New Mandates, Higher Taxes Disappoint Minnesota Small Business Owners

Date: May 23, 2023

2023 Minnesota Legislative Session Means Higher Costs, More Headaches for Main Street

SAINT PAUL (May 23, 2023) – The National Federation of Independent Business in Minnesota, or NFIB, is expressing its disappointment with the conclusion of the 2023 Minnesota Legislative Session. Governor Walz and state lawmakers agreed to an unprecedented number of expensive and burdensome mandates on small businesses.

As a result of the 2023 session, Minnesota small business owners will see:

  • higher labor costs and more burdensome regulations from new laws like the $1.5 billion, 20-week per year PFML mandate, the 10-day per year paid sick time mandate, and additional employment regulations;
  • higher taxes and fees, making it more expensive to purchase and register vehicles (MVST and registration fee increases), send and receive retail deliveries (50 cent retail delivery tax), and more expensive to purchase supplies and equipment (1% metro area sales tax increase);
  • more expensive healthcare from new insurance mandates and more government interference from a state-controlled public option health plan; and
  • higher electric bills from new energy mandates and new utility taxes to fund electric vehicle subsidies.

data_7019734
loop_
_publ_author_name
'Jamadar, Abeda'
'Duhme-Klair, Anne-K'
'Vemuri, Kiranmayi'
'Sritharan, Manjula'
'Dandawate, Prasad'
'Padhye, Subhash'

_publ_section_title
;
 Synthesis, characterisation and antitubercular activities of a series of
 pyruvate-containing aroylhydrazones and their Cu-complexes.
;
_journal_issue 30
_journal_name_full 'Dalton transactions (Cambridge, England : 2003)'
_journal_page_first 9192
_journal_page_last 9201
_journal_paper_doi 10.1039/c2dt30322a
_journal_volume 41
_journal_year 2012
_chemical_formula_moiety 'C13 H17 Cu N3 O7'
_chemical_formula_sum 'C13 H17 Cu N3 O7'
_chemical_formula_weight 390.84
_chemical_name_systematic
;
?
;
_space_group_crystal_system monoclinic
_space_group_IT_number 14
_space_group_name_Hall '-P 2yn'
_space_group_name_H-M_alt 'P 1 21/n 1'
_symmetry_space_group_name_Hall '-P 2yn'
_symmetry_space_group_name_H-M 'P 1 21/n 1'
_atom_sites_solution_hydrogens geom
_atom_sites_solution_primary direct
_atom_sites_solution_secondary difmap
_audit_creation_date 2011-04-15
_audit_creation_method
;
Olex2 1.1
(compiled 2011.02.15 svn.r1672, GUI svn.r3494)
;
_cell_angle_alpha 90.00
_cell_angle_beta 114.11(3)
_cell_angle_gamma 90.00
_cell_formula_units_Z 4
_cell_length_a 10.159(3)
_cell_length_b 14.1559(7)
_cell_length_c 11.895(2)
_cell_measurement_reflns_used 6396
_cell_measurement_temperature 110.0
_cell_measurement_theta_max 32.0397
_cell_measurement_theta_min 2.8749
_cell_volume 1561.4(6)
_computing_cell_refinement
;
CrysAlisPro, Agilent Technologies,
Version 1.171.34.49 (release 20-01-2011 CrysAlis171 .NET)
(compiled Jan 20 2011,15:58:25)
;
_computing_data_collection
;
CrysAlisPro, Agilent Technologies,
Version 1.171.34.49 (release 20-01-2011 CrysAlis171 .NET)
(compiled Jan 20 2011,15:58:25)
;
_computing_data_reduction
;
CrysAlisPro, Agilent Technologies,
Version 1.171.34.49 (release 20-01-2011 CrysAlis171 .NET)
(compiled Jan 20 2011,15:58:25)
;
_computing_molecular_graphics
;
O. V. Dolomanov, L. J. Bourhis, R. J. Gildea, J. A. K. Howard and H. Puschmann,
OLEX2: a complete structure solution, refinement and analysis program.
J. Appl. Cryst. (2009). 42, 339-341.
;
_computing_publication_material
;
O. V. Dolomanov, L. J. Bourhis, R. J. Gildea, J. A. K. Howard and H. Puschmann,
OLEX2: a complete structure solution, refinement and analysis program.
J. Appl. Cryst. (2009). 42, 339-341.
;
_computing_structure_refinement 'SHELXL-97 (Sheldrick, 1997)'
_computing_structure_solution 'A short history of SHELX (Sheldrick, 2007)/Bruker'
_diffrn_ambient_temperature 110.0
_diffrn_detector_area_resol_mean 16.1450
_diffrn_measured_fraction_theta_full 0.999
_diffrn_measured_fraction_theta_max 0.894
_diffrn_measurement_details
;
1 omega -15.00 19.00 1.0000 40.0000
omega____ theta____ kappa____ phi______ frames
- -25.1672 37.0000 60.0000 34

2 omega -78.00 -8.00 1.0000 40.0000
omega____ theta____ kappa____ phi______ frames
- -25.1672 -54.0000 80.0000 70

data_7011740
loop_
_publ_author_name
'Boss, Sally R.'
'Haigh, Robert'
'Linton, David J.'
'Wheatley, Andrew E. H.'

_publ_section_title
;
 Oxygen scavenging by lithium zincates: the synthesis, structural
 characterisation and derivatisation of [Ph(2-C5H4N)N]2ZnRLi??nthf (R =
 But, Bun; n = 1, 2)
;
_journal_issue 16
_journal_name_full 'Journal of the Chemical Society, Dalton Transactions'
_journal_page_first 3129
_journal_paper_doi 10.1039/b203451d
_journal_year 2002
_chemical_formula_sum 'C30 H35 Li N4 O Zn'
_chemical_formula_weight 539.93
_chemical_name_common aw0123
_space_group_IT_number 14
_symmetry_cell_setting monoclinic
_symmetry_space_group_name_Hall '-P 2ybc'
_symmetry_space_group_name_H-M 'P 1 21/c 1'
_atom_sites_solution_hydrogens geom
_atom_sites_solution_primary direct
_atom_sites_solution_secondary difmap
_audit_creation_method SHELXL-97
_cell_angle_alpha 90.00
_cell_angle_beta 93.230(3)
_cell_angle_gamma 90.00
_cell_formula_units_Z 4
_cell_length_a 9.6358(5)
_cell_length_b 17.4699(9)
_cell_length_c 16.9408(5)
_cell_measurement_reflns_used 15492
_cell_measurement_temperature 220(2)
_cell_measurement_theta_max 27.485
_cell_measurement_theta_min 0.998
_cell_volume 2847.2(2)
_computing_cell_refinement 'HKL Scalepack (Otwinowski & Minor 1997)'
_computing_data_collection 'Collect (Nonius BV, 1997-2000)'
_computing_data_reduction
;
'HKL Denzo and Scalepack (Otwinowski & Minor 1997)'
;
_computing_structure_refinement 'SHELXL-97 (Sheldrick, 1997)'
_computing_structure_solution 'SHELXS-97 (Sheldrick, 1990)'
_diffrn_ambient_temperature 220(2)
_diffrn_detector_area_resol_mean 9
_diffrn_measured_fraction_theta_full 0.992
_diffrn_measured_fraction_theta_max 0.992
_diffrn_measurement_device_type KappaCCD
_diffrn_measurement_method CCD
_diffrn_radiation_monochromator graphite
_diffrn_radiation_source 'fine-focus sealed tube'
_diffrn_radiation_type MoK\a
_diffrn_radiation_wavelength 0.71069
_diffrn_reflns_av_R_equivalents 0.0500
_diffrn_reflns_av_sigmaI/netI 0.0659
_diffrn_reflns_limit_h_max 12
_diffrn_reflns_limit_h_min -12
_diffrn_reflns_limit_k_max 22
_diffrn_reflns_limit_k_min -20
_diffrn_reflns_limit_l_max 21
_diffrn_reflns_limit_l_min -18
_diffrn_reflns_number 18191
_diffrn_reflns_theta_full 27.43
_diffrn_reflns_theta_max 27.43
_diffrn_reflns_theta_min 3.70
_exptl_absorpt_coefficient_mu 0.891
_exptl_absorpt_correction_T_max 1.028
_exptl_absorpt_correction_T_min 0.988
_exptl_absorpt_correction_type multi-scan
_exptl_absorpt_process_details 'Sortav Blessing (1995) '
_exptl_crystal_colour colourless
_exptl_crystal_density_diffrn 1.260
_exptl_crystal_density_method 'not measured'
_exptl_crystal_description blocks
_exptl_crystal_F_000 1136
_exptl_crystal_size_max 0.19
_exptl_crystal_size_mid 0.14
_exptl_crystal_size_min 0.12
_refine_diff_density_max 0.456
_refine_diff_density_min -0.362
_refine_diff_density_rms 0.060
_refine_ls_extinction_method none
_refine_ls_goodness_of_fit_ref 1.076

“Minnesota small businesses will pay the price from this session for years to come,” said John Reynolds, NFIB State Director in Minnesota. “A wave of expensive new mandates and higher taxes will hit small businesses in the next three years, washing away bottom lines and eroding the ability to invest and grow in Minnesota.”

The Minnesota Legislature started this session with an $18 billion surplus and ended with a $20 billion increase in general fund spending. The Taxes, Transportation, and Housing Budget Bills alone increased taxes and fees by nearly $7 billion over the next four years.

The Paid Family and Medical Leave (PFML) payroll tax will add another $1.5 billion per year when it takes effect in 2026.

“Small business owners came into this session looking for relief from inflation, supply disruptions, and worker shortages,” added Reynolds. “Instead, Minnesota Democrats gave them higher taxes, higher labor costs, and more red tape.”

Small business owners routinely report that labor quality and labor availability are among their biggest challenges. According to NFIB’s most recent monthly Jobs Report, 43% of owners reported job openings they couldn’t fill and 90% reported few or no qualified applicants for open positions.

NFIB and its 10,000 members around the state have been very vocal about how new mandates – especially the $1.5 Billion, 20-week PFML mandate – will impact their ability to operate and hire employees. You can hear their voices and find out more here.

Related Content: Small Business News | Minnesota

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